Fomenko is a traditionalist who eschews experimentation and flashy tricks in favor of literary adaptations and solid interpretations of the classics. Included in the studioís repertoire are plays by authors such as Ivan Turgenev, Nikolai Gumiliev, and Lev Tolstoy. One of the theaterís most recent productions, "War and Peace: Book 1," was a faithful four-hour adaptation of the first part of Tolstoyís masterpiece, chapter by chapter. The play received rave reviews, though perhaps only those expats who are very confident of their Russian should consider attending.

The star of the Fomenko theater is the marvelous Polina Kutiepova, but the entire troupe is noted for the life and energy it brings to each performance. The main problem the theater faces is a lack of seating. Their success has resulted in an ever-increasing demand for seats, forcing the company to perform regularly on other, larger stages around Moscow. Check city listings carefully to see exactly where Fomenko and his troupe are playing on a particular date.

The Pyotr Fomenko Studio is at 30/32 Kutuzovsky Prospekt, Tel. 249 1136,

However, the Kutuzov sculpture mixes myth with truth, in suggesting that Kutuzov could actually sit on a horse. At the time of his battle with Napoleon, Kutuzov was an old, rheumatic man who could barely walk. Arranged around the base of the statue, however, are lifelike portraits of soldiers, partisans, and generals: these were copied from studies of real fighters done after the 1812 victory. Behind the sculpture is the humble hut where Kutuzov assembled all his generals to announce the evacuation of Moscow. This shack is now all that remains of the village of Fili, which at the time was located outside Moscow.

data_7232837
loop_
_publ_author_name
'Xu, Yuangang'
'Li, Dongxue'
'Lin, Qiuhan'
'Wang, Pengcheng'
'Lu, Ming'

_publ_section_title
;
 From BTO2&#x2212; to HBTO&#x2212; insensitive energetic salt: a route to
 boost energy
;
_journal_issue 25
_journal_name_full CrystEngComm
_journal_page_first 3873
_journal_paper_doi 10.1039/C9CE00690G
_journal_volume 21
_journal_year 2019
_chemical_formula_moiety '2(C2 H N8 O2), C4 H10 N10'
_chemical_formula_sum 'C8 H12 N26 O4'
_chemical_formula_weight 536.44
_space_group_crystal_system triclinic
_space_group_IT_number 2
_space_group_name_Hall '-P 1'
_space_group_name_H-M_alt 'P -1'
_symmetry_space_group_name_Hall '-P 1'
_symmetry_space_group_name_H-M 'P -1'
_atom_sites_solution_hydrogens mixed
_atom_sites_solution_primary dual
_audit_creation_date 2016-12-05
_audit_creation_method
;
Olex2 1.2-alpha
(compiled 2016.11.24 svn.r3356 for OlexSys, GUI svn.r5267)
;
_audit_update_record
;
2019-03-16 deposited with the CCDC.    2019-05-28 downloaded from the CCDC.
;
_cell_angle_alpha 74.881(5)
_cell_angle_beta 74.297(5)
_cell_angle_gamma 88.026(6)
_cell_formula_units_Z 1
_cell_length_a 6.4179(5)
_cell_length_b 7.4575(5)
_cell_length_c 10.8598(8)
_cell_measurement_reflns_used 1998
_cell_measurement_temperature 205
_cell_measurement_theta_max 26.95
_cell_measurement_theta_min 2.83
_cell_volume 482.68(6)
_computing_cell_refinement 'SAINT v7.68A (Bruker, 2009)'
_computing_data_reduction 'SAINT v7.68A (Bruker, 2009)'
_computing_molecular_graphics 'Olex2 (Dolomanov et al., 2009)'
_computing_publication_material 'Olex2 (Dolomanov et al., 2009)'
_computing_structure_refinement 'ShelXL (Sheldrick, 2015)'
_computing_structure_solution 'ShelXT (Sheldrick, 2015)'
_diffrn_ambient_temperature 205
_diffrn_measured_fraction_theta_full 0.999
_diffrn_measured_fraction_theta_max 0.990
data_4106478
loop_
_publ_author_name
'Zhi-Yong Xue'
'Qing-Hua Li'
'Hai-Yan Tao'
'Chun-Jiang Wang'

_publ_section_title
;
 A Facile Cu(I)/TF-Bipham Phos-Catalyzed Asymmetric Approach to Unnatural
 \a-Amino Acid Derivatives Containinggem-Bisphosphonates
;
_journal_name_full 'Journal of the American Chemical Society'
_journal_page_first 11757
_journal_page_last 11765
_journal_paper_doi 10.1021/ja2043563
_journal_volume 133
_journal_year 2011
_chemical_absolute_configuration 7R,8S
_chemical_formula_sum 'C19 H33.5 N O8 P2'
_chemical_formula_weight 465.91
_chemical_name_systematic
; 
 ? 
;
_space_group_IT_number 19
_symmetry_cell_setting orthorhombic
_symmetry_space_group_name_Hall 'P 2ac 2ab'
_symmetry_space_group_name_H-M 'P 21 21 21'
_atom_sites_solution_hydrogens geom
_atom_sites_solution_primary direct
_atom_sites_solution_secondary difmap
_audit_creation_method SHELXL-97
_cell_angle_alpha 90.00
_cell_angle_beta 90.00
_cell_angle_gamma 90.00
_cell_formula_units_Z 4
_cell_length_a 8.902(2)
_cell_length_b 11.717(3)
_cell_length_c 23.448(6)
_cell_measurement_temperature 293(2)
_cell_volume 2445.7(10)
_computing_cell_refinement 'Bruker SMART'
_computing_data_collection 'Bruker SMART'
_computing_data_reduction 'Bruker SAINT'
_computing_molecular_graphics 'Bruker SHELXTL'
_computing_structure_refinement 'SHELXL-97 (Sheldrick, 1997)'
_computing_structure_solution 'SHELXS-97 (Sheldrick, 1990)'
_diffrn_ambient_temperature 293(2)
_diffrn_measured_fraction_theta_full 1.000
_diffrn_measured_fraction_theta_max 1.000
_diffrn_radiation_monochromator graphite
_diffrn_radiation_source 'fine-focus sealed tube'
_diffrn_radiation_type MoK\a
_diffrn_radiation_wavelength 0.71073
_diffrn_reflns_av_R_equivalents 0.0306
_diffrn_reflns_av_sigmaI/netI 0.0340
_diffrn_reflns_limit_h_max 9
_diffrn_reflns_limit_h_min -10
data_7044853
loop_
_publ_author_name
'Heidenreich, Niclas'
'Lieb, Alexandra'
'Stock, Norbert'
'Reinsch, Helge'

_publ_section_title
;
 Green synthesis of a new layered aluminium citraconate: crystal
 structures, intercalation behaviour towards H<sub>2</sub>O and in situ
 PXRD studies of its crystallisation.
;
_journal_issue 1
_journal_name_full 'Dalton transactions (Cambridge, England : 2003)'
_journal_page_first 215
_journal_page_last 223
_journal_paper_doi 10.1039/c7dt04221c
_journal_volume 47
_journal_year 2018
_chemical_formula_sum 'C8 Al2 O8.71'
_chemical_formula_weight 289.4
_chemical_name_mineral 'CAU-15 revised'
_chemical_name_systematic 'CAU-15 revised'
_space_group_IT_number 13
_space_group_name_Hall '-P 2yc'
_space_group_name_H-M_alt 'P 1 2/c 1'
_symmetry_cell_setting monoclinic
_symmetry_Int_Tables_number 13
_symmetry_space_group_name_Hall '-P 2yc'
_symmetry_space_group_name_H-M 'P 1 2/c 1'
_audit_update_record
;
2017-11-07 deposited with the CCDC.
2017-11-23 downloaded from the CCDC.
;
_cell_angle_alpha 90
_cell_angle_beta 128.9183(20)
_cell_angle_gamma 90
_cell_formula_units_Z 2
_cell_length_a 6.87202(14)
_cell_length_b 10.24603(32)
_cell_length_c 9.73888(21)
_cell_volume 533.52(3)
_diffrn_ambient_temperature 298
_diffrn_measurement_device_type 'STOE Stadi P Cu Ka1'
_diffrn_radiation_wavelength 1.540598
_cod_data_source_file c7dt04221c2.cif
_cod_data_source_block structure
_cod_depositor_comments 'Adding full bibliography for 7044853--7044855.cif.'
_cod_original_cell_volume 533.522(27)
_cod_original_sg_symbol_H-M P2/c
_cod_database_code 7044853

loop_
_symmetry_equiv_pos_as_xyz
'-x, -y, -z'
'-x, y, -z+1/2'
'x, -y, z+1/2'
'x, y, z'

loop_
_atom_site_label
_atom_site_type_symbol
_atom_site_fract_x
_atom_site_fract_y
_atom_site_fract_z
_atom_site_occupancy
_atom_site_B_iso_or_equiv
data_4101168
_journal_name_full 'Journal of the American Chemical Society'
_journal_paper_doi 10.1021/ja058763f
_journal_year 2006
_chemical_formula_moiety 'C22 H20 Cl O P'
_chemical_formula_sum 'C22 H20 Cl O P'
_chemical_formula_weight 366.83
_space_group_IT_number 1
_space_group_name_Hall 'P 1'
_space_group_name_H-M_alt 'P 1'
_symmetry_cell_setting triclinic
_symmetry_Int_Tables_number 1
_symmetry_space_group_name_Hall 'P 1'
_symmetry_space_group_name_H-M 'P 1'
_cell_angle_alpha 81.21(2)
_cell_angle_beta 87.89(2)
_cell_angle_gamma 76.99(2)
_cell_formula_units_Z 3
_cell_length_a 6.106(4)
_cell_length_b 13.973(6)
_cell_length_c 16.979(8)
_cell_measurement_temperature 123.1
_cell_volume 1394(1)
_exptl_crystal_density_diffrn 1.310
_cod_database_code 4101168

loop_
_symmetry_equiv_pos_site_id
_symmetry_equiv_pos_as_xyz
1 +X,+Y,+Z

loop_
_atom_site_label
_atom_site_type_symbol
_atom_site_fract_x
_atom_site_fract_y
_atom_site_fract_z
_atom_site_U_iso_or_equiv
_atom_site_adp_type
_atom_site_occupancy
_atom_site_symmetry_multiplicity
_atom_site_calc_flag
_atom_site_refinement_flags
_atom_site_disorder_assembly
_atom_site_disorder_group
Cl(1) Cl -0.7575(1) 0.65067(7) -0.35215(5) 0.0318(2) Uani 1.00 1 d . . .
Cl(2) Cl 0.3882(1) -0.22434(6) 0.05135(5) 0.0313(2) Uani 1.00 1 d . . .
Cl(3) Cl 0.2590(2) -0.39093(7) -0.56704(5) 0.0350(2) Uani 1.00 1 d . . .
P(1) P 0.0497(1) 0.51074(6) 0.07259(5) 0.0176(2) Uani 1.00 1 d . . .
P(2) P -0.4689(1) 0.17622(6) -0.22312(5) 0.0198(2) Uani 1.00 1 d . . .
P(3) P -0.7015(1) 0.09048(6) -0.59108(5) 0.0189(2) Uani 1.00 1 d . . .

This final stretch of historical Kutuzovsky, in fact, is entirely martial in flavor. Located next door to the Kutuzov monument is one of Russiaís best military museums, the Borodino panorama. The interior contains a huge painting of the famous battle wrapped around the walls of a circular hall. Ironically, it was painted by a Frenchman, France Rubot, in 1912 to commemorate the 100th anniversary of the war. After the Revolution it disappeared from sight for a few decades but was eventually restored to public viewing in 1962, on the 150th anniversary of the battle.

Further up the street stands the Triumphal Arch. This, in fact, is Moscowís third. The first, made of wood, was erected rather hastily on Tverskaya in time for the victorious return of Russiaís army from France in 1812. The second, made of stone, stood at the same site, near what is Belorusskaya train station today, but was blown up early in the Soviet era. Following Kutuzovís rehabilitation, however, the arch was rebuilt at its current site, which is perhaps more appropriate. It was on this hill that Napoleon spent five hours gloating over the fall of Moscow, savoring his short-lived victory.